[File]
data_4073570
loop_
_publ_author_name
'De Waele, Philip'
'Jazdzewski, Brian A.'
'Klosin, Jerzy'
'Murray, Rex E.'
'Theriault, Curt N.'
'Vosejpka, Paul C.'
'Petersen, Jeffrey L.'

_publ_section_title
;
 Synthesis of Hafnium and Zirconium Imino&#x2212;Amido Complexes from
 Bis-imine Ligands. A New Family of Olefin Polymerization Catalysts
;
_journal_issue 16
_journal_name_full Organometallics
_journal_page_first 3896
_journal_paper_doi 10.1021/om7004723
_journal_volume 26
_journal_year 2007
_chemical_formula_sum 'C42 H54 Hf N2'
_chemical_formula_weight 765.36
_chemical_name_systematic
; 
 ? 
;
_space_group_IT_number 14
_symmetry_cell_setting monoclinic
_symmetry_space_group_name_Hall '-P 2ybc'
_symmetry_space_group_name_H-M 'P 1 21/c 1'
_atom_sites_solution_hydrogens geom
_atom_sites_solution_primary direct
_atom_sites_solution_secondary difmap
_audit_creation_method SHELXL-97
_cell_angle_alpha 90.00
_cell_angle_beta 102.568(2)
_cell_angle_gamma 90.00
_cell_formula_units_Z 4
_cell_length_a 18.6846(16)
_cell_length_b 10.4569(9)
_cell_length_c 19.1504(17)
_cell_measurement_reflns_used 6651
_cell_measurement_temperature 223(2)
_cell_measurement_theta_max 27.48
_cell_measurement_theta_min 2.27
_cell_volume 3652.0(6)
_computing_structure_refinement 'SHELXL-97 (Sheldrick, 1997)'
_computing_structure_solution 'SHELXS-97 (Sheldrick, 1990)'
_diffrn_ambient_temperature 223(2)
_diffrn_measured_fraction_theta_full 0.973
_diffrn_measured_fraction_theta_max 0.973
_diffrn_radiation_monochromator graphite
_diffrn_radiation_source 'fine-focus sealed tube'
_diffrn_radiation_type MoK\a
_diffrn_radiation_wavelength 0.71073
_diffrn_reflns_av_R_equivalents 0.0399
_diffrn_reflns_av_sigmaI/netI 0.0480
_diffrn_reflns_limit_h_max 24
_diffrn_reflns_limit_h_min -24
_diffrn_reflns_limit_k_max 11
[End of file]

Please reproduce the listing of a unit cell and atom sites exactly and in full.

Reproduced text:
data_4073570
loop_
_publ_author_name
'De Waele, Philip'
'Jazdzewski, Brian A.'
'Klosin, Jerzy'
'Murray, Rex E.'
'Theriault, Curt N.'
'Vosejpka, Paul C.'
'Petersen, Jeffrey L.'

_publ_section_title
;
 Synthesis of Hafnium and Zirconium Imino&#x2212;Amido Complexes from
 Bis-imine Ligands. A New Family of Olefin Polymerization Catalysts
;
_journal_issue 16
_journal_name_full Organometallics
_journal_page_first 3896
_journal_paper_doi 10.1021/om7004723
_journal_volume 26
_journal_year 2007
_chemical_formula_sum 'C42 H54 Hf N2'
_chemical_formula_weight 765.36
_chemical_name_systematic
; 
 ? 
;
_space_group_IT_number 14
_symmetry_cell_setting monoclinic
_symmetry_space_group_name_Hall '-P 2ybc'
_symmetry_space_group_name_H-M 'P 1 21/c 1'
_atom_sites_solution_hydrogens geom
_atom_sites_solution_primary direct
_atom_sites_solution_secondary difmap
_audit_creation_method SHELXL-97
_cell_angle_alpha 90.00
_cell_angle_beta 102.568(2)
_cell_angle_gamma 90.00
_cell_formula_units_Z 4
_cell_length_a 18.6846(16)
_cell_length_b 10.4569(9)
_cell_length_c 19.1504(17)
_cell_measurement_reflns_used 6651
_cell_measurement_temperature 223(2)
_cell_measurement_theta_max 27.48
_cell_measurement_theta_min 2.27
_cell_volume 3652.0(6)
_computing_structure_refinement 'SHELXL-97 (Sheldrick, 1997)'
_computing_structure_solution 'SHELXS-97 (Sheldrick, 1990)'
_diffrn_ambient_temperature 223(2)
_diffrn_measured_fraction_theta_full 0.973
_diffrn_measured_fraction_theta_max 0.973
_diffrn_radiation_monochromator graphite
_diffrn_radiation_source 'fine-focus sealed tube'
_diffrn_radiation_type MoK\a
_diffrn_radiation_wavelength 0.71073
_diffrn_reflns_av_R_equivalents 0.0399
_diffrn_reflns_av_sigmaI/netI 0.0480
_diffrn_reflns_limit_h_max 24
_diffrn_reflns_limit_h_min -24
_diffrn_reflns_limit_k_max 11